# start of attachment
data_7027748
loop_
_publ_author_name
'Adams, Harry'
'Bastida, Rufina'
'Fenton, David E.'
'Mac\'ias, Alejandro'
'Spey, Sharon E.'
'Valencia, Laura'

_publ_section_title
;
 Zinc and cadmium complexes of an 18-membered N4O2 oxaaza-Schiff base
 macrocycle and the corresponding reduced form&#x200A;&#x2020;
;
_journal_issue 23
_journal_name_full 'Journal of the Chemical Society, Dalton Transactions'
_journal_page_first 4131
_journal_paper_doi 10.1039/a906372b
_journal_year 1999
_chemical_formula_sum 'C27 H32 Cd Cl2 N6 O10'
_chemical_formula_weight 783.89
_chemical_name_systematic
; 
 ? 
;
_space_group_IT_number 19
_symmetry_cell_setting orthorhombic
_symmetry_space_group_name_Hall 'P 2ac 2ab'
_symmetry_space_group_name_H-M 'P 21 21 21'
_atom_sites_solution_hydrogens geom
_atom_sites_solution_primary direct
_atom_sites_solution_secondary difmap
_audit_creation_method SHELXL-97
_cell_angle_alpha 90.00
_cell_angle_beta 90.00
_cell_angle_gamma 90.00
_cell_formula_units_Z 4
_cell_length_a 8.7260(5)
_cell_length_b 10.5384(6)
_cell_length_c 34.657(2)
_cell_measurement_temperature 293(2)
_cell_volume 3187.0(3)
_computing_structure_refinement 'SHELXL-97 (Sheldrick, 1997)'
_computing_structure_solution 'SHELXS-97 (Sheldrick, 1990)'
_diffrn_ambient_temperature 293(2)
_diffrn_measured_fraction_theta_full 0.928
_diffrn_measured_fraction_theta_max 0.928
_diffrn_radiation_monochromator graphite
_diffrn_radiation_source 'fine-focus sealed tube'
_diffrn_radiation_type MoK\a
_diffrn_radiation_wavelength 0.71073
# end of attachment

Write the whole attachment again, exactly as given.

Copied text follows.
data_7027748
loop_
_publ_author_name
'Adams, Harry'
'Bastida, Rufina'
'Fenton, David E.'
'Mac\'ias, Alejandro'
'Spey, Sharon E.'
'Valencia, Laura'

_publ_section_title
;
 Zinc and cadmium complexes of an 18-membered N4O2 oxaaza-Schiff base
 macrocycle and the corresponding reduced form&#x200A;&#x2020;
;
_journal_issue 23
_journal_name_full 'Journal of the Chemical Society, Dalton Transactions'
_journal_page_first 4131
_journal_paper_doi 10.1039/a906372b
_journal_year 1999
_chemical_formula_sum 'C27 H32 Cd Cl2 N6 O10'
_chemical_formula_weight 783.89
_chemical_name_systematic
; 
 ? 
;
_space_group_IT_number 19
_symmetry_cell_setting orthorhombic
_symmetry_space_group_name_Hall 'P 2ac 2ab'
_symmetry_space_group_name_H-M 'P 21 21 21'
_atom_sites_solution_hydrogens geom
_atom_sites_solution_primary direct
_atom_sites_solution_secondary difmap
_audit_creation_method SHELXL-97
_cell_angle_alpha 90.00
_cell_angle_beta 90.00
_cell_angle_gamma 90.00
_cell_formula_units_Z 4
_cell_length_a 8.7260(5)
_cell_length_b 10.5384(6)
_cell_length_c 34.657(2)
_cell_measurement_temperature 293(2)
_cell_volume 3187.0(3)
_computing_structure_refinement 'SHELXL-97 (Sheldrick, 1997)'
_computing_structure_solution 'SHELXS-97 (Sheldrick, 1990)'
_diffrn_ambient_temperature 293(2)
_diffrn_measured_fraction_theta_full 0.928
_diffrn_measured_fraction_theta_max 0.928
_diffrn_radiation_monochromator graphite
_diffrn_radiation_source 'fine-focus sealed tube'
_diffrn_radiation_type MoK\a
_diffrn_radiation_wavelength 0.71073